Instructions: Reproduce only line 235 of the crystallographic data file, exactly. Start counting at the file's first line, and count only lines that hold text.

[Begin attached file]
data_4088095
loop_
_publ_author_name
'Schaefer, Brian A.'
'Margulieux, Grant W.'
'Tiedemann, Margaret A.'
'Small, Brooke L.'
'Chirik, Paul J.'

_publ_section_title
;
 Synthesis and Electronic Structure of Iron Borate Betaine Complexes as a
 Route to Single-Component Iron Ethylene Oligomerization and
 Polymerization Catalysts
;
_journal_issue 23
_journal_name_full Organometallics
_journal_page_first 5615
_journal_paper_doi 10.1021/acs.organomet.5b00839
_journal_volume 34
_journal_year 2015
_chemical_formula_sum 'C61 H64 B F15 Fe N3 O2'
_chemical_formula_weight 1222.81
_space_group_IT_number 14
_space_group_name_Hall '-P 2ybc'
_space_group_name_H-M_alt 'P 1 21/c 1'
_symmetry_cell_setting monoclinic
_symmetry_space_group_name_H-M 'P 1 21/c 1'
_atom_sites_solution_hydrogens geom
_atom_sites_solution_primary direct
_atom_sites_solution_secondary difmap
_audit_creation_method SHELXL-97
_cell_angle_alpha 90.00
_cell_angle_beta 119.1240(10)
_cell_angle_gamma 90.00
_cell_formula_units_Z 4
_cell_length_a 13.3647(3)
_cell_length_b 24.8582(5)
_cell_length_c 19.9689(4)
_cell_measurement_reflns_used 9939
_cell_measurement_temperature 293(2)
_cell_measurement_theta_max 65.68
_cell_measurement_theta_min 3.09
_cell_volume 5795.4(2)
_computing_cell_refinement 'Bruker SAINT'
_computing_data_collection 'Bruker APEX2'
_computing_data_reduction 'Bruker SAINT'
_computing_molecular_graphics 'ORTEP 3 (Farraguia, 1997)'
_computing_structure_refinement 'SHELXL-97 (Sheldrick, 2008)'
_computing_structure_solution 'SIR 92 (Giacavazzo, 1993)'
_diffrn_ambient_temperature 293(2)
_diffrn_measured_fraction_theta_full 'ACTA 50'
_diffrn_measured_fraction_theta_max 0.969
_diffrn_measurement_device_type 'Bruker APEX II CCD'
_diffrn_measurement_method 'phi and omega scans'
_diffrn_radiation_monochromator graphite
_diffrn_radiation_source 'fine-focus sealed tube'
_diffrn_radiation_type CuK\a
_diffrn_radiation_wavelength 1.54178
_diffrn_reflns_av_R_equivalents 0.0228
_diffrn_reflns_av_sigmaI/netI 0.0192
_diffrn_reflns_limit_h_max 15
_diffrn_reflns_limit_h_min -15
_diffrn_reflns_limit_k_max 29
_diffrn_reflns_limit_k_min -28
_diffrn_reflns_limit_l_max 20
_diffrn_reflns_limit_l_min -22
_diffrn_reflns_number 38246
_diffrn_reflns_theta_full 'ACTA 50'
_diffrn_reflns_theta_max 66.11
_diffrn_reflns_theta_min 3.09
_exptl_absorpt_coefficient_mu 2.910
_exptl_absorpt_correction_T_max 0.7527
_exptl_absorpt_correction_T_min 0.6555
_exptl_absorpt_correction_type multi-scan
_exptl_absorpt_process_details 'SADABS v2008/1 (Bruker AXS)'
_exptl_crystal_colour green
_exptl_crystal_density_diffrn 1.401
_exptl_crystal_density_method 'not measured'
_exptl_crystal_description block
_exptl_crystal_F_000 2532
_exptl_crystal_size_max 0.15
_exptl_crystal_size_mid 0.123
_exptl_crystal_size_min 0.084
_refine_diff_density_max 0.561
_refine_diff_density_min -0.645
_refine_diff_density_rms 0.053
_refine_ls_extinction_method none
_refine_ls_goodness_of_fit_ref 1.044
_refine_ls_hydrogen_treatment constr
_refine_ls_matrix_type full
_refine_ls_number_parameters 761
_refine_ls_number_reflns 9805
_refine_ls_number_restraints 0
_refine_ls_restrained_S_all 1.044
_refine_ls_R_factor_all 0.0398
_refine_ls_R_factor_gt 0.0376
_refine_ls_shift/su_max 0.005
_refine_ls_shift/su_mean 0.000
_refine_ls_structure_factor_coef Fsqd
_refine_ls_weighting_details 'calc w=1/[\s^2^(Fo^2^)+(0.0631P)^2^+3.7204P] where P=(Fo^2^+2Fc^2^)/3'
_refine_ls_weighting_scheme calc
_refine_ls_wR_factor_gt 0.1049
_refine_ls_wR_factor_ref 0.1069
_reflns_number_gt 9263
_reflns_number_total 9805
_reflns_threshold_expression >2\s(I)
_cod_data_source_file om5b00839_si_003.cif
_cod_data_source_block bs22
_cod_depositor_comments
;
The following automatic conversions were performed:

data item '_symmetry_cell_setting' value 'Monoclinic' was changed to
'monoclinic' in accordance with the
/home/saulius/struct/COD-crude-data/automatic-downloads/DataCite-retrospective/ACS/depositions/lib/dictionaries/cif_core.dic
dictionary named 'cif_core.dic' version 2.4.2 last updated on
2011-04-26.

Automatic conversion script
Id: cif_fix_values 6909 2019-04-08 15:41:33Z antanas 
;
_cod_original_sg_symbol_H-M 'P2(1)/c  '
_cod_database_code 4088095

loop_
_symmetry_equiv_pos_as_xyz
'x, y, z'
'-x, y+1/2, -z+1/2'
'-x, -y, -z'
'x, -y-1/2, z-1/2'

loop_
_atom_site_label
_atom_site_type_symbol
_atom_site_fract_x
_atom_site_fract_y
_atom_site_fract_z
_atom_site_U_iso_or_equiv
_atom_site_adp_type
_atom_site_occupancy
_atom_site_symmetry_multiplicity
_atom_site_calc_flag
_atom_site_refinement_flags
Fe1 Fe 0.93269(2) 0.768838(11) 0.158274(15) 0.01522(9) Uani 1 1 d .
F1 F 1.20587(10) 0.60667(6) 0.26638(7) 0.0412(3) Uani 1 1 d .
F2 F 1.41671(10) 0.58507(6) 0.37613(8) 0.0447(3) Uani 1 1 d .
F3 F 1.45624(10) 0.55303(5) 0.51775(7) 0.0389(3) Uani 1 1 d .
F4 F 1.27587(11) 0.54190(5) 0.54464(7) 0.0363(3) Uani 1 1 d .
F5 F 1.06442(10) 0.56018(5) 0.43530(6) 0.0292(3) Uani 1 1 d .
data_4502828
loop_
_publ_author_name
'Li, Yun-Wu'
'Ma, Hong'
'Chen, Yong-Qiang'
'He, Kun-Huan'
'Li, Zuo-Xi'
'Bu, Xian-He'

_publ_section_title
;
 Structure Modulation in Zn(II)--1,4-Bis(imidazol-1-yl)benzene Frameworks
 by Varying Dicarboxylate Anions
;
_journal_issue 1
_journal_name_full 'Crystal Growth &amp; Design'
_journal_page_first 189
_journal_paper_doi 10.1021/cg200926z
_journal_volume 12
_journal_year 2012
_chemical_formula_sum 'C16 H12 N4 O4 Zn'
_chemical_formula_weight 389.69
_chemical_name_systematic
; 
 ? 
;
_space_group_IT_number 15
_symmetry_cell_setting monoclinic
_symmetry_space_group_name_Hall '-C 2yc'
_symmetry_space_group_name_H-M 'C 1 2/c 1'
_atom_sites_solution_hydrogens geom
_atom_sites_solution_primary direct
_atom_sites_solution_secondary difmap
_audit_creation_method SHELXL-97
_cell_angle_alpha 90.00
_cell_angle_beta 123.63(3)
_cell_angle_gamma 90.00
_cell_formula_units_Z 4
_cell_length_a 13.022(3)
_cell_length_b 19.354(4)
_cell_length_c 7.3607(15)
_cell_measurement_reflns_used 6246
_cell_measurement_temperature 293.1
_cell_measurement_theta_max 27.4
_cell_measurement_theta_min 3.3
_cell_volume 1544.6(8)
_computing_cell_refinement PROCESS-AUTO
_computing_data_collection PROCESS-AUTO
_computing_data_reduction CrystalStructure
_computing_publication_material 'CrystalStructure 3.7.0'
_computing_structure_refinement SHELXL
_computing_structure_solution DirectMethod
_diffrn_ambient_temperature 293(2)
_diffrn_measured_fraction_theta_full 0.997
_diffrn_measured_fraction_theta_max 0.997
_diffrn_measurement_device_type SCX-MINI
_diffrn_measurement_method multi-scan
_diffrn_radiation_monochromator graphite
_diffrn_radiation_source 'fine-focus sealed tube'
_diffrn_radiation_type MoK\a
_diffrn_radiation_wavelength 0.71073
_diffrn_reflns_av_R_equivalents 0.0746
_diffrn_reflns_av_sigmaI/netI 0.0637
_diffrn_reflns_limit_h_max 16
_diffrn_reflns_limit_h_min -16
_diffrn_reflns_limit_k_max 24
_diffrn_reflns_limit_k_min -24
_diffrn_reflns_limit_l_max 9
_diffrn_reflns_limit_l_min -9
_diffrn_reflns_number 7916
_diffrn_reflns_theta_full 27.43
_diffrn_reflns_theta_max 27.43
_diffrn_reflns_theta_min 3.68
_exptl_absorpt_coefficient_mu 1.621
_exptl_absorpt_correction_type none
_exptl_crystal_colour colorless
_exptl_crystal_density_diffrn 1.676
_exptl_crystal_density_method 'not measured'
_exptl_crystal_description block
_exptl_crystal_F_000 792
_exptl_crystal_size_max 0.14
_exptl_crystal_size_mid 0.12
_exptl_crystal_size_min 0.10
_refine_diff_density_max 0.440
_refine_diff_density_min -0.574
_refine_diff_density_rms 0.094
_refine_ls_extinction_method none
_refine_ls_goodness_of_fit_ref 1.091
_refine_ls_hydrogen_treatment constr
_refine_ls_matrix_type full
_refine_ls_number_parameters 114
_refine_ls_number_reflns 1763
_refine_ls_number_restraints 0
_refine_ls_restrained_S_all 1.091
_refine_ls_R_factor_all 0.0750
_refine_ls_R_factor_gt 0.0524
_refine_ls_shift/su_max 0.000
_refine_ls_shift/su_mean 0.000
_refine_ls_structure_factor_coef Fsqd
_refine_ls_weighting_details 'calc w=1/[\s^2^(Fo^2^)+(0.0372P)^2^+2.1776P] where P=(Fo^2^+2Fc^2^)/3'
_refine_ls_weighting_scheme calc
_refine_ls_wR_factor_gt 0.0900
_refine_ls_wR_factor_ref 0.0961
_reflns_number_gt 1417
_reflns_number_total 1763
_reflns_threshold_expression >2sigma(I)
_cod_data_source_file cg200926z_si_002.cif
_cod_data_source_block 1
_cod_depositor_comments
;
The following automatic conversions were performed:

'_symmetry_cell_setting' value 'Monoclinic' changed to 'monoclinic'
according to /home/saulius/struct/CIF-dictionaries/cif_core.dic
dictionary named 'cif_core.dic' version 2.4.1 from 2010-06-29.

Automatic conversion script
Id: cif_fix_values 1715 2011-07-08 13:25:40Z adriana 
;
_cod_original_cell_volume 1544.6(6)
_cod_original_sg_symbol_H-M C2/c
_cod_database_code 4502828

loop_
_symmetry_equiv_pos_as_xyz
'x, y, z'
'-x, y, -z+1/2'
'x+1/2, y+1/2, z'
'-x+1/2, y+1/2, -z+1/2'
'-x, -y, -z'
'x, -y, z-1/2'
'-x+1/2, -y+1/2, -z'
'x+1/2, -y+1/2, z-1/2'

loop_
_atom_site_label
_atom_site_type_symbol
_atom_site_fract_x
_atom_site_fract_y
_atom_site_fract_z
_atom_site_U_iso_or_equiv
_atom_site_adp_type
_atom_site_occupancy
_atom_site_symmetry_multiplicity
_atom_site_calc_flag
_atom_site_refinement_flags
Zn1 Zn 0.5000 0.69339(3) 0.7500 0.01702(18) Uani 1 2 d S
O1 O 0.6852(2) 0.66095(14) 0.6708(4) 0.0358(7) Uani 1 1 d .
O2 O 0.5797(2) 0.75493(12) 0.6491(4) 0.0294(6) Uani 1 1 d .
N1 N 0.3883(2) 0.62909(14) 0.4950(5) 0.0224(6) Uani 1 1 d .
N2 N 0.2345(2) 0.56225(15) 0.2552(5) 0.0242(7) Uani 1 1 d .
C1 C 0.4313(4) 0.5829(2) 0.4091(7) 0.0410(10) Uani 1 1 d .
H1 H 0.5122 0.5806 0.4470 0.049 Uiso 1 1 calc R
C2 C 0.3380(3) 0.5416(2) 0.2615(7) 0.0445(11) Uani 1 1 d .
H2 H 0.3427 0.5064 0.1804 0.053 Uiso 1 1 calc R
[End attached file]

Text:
_refine_ls_matrix_type full